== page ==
Nanodetectors Stretch Physics to Prevent Deadly Attacks
Primary Investigator: Abdennaceur Karoui
It’s a terrifying scenario: extremists release deadly sarin gas into a crowded underground train station or into a military barracks. Invisible and odorless, the gas can kill people before they even know it’s there. Attackers did it twice in Japan in 1994 and 1995, killing a total of 20 people.
That’s why world health officials and the Department of Defense consider sarin and similar agents to be weapons of mass destruction, and a priority for research.
Now imagine a fleet of tiny drones that can detect a few molecules of toxic gas, patrolling quietly to give people time to flee a railway station or a battlefield before they get a lungful.
Abdennaceur Karoui of North Carolina Central University and colleagues are developing minuscule detectors that could be carried on these little drones, or loaded into cellphones for use in the field.
They are working at the very edge of applied physics, using quantum signal detection to make sensors that are more powerful than a mass spectrometer, yet small, light and inexpensive. He hopes to also make them user-friendly, so they can be handled by people with a minimum of training.
“Sarin must be detected as soon as the first molecules are around. For example, these molecules could be released from the outside of the container, before it is opened, or from the person who handled it, or the tools used to make that weapon,” Karoui said.
Karoui and a network of collaborators are using a process called rapid thermal chemical vapor deposition to make their quantum-level detectors, which sit on silicon chips. An array of them could be arranged on a chip 2.5 cm (1 inch) square.
The process involves putting a silicon chip onto a precisely controlled hot plate inside a vacuum chamber. After all impurities are removed, two gases are piped in: germane, a compound made of germanium combined with hydrogen; and silane, a silicon-hydrogen compound.
With the correct controlled heat and other factors, the gases deposit a layer of pyramid-shaped crystals on the surface of the wafer. “There is a sweet spot where they start to create the silicon germanium pyrimidal nanodots,” Karoui said.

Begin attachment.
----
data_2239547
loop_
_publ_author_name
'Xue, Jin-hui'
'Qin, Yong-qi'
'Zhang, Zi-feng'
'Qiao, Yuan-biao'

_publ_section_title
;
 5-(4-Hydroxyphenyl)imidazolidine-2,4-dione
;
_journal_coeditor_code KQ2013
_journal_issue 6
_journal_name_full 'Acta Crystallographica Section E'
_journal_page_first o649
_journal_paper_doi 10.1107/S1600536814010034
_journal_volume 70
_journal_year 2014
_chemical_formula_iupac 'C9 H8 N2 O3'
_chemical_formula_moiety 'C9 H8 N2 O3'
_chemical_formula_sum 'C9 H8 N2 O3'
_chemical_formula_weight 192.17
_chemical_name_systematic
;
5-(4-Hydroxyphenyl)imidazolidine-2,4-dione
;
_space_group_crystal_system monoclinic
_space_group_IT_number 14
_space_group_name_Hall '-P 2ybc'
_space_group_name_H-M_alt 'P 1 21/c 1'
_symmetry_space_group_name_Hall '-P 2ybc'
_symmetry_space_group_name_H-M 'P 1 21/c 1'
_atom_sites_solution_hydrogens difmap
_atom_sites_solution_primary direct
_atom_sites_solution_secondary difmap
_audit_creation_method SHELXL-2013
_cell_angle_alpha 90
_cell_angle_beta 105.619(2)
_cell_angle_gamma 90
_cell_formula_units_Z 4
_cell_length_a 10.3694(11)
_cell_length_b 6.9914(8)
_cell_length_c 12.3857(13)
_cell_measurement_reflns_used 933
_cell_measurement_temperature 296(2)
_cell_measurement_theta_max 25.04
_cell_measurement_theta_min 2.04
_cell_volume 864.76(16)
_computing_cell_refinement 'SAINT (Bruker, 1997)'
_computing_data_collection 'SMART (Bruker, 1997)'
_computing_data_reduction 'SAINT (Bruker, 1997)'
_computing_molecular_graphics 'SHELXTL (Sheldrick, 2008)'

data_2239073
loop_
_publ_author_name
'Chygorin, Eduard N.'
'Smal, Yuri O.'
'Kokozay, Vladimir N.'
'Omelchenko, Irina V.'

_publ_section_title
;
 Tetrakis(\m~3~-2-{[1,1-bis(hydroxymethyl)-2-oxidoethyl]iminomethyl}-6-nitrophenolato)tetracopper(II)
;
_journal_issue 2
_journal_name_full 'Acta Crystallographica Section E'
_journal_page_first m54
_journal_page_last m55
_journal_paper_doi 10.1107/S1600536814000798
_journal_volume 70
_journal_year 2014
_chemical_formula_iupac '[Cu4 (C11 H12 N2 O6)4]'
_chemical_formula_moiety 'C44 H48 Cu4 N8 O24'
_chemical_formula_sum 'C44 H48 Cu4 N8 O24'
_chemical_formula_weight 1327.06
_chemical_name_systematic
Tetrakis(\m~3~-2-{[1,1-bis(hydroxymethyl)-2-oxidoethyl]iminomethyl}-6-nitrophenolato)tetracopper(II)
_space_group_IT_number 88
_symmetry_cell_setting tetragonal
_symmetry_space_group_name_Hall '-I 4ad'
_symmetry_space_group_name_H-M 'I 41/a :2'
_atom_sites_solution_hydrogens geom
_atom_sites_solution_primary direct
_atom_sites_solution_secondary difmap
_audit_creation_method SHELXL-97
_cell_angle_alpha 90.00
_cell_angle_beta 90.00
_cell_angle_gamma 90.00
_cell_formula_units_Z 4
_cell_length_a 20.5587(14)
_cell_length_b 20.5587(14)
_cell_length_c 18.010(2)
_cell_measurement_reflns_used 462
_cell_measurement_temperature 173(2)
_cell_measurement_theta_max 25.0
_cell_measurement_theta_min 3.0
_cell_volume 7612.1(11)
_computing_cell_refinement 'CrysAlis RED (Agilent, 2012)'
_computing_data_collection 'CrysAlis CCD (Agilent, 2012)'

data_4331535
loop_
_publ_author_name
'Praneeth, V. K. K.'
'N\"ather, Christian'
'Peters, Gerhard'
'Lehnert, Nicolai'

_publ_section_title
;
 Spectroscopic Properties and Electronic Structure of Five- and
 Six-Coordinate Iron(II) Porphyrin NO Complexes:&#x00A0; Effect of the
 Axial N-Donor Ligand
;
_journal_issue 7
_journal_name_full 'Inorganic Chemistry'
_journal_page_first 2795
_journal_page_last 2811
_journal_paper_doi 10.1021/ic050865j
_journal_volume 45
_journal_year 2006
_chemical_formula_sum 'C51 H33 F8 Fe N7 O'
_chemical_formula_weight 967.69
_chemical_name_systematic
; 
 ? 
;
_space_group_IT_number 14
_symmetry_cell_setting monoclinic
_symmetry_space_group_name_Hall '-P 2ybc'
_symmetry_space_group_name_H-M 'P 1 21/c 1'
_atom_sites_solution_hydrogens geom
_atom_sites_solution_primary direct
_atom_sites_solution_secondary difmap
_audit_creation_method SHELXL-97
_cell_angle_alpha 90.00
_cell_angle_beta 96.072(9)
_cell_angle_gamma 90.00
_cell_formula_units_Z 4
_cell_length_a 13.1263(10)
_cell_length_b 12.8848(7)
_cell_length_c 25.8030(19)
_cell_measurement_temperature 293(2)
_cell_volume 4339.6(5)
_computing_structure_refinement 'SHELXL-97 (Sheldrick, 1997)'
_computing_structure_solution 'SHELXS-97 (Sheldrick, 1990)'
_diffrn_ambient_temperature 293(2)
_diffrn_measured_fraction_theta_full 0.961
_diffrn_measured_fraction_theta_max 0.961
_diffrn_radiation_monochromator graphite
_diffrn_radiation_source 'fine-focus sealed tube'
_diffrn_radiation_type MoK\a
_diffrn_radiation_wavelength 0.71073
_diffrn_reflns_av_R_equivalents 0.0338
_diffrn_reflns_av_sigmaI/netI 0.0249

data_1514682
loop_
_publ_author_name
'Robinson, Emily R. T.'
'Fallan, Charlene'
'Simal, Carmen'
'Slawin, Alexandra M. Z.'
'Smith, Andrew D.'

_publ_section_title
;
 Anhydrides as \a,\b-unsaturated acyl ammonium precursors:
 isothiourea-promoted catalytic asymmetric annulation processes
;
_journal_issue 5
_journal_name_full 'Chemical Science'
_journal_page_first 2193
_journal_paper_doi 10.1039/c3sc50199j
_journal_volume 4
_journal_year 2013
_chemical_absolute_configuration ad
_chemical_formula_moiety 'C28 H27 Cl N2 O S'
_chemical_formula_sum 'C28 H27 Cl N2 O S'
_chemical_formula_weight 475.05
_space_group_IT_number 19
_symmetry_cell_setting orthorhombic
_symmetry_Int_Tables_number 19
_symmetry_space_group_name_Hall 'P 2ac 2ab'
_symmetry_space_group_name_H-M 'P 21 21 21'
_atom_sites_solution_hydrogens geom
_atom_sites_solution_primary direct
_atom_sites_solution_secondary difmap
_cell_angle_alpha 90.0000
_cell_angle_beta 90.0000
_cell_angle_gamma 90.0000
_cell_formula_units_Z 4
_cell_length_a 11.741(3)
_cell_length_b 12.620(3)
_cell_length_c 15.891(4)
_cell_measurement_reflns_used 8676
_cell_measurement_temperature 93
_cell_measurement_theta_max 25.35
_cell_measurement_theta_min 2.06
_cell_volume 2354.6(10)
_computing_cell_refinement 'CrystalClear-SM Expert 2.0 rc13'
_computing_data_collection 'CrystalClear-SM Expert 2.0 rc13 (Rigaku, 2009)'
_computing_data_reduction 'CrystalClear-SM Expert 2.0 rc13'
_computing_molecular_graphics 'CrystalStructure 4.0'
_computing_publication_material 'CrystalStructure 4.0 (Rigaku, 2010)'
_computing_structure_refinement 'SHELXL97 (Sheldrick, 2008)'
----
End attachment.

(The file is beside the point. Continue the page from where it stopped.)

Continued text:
The tip of each pyramid acts as a quantum dot. Each dot interacts with any molecules it encounters, trapping electrons. This atomic-level physical structure insulates the quantum dot and results in an action called quantum tunneling – in this case, electron tunneling. The spectrum that is generated tells the user when the targeted compound is interacting with the quantum dot.
“This is new science that needs to be built,” Karoui said.
“We are dealing with quantum information and that is not easy to understand.” One challenge is to gather the information before collapsing the quantum state of the system. Karoui says properly insulating the layers can do that.
His team has created the quantum dot layers on silicon wafers and is now working to test the spectra generated by various molecule models, because they cannot test real sarin gas or other toxins in non-specialized labs. The plan includes using microscopy techniques to image physical nanostructures.
Karoui envisions the mass production of these quantum dot wafers, tuned to detect various agents. It would not be difficult to make chips that could be inserted into cellphones for field use, or built into small drones that could continually patrol an area. His team includes several other physics professors a NCCU as well as at NC State University, Cornell University and elsewhere. They’re hoping their grant can be extended so they can continue the research.